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Capone's Art House Round-Up with Roman Coppola's CHARLES SWAN III, THE TASTE OF MONEY from South Korea, and LORE!!!

Published at: Feb. 15, 2013, 12:40 a.m. CST by Capone

Hey, folks. Capone in Chicago here, with a few films that are making their way into art houses or coming out in limited release around America this week (maybe even taking up one whole screen at a multiplex near you). Do your part to support these films, or at least the good ones…


A GLIMPSE INSIDE THE MIND OF CHARLES SWAN III
I love that writer-director Roman Coppola has made another movie. His previous feature, CQ, was an art director's dream, the performances were strange and wonderful, and the ideas were slightly scattered but always interesting. Focusing a bit more on character with A GLIMPSE INSIDE THE MIND OF CHARLES SWAN III, but not quite leaving behind the bizarre way he tells a story, Coppola borrows more than a few storytelling devices and cast choices from Wes Anderson (on whose past films he has worked as second unit director; he also co-wrote MOONRISE KINGDOM), but the story is uniquely Coppola's.

In the film, Charles Swan III (Charlie Sheen) is a well-regarded graphic designer who is in the early stages of a nasty breakup with his most recent girlfriend Ivana (Katheryn Winnick). His drunken, philandering ways made him fully responsible for the break-up, but that doesn't deaden his very amusing pain. Surprisingly, Sheen pulls off playing a booze and cooze hound, but he also makes us feel a little sorry for Swan in the process (unlike the real Sheen). He commiserates with his best friend, the famous musician/comic Kirby Star (a fully bearded Jason Schwartzman, whose presence in any film makes it that much better), and his business manager Saul (Bill Murray, same).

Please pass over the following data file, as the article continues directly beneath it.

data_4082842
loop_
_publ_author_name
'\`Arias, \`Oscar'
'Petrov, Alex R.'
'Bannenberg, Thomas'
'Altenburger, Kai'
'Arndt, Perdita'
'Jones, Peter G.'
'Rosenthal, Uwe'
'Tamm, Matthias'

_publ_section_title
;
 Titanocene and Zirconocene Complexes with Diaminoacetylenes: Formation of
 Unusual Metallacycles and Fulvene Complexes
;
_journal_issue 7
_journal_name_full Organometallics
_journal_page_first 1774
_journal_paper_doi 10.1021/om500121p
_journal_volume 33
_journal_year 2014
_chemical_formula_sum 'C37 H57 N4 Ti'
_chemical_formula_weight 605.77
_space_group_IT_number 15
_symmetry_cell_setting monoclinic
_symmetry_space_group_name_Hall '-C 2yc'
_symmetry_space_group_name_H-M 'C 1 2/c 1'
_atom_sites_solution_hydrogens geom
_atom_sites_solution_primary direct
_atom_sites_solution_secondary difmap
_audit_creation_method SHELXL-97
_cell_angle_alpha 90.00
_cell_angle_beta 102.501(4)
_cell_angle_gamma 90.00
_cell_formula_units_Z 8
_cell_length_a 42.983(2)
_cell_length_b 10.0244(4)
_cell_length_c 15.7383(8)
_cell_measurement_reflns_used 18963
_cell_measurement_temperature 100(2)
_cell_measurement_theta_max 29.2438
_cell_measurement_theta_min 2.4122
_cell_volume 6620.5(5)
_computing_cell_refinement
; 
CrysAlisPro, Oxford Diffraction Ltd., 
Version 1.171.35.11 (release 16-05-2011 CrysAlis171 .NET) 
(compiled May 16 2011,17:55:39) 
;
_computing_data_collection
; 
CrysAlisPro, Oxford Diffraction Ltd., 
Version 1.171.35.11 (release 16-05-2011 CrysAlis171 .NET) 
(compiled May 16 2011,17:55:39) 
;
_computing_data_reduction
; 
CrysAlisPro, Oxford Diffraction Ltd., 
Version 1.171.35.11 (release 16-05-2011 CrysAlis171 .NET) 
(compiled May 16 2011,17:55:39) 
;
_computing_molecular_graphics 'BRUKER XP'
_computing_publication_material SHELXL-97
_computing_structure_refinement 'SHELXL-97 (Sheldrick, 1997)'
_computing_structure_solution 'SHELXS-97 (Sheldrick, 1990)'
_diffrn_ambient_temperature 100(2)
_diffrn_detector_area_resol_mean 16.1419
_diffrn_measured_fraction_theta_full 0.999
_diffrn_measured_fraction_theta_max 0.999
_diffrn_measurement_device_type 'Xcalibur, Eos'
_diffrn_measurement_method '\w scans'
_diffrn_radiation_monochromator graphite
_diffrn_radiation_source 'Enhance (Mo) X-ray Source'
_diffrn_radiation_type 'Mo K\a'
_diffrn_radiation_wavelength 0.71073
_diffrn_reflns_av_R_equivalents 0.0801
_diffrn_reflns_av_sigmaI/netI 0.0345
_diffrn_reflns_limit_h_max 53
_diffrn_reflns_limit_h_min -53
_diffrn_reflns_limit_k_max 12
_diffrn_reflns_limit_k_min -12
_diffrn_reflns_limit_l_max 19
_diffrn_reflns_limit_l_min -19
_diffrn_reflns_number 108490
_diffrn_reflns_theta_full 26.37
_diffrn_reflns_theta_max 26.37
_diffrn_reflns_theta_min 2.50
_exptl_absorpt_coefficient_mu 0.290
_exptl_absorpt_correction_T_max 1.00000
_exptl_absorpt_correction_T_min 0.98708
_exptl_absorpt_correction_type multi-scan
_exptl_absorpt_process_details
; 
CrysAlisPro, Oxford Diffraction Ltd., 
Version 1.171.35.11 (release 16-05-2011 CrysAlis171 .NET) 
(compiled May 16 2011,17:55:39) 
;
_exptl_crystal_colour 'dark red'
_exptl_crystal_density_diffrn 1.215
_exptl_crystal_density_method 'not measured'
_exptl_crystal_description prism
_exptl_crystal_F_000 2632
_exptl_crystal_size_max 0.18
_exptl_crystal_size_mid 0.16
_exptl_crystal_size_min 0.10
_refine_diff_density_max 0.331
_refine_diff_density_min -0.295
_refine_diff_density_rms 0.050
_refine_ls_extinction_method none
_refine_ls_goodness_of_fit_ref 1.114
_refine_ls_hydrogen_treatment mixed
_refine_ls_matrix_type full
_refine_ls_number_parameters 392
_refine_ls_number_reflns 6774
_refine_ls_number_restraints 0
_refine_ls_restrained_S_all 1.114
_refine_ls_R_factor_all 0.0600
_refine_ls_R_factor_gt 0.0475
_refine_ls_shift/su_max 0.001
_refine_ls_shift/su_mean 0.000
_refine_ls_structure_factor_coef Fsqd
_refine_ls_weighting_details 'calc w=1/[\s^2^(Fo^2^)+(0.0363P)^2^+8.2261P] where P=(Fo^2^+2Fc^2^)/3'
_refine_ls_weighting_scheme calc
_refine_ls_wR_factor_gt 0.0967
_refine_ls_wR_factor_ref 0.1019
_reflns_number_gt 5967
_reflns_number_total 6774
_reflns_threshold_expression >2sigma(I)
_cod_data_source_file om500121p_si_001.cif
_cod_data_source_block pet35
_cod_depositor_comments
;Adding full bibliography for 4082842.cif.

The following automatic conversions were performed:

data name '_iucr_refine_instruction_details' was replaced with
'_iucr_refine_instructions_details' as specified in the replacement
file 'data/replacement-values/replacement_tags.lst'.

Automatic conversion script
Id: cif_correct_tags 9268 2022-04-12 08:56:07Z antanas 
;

What's fascinating about the film is that Swan gets lost in elaborate daydream/fantasy sequences which cast those in his life in various roles. Some are more reality based, such as him imagining who would be the most sad at his funeral. But other takes the tone of wacky dreams, including a ridiculous scenario where he, Kirby and Saul are cowboys fighting off a bunch of sexy Indians, all of whom appear to be Swan's ex-girlfriends. The film certainly comes across as one big in-joke at times, but there is something somewhat relatable about some of what is going on here.

A strong supporting cast including Patricia Arquette as Swan's sister, Aubrey Plaza as his assistant, Dermot Mulroney and Mary Elizabeth Winstead. I was especially moved by the scenes with Swan and his sister Izzy and her kids. Sheen gets a chance to be more charming and sensitive, putting aside the amusingly insensitive persona that he seems to have been stuck in for the past 10 years or so.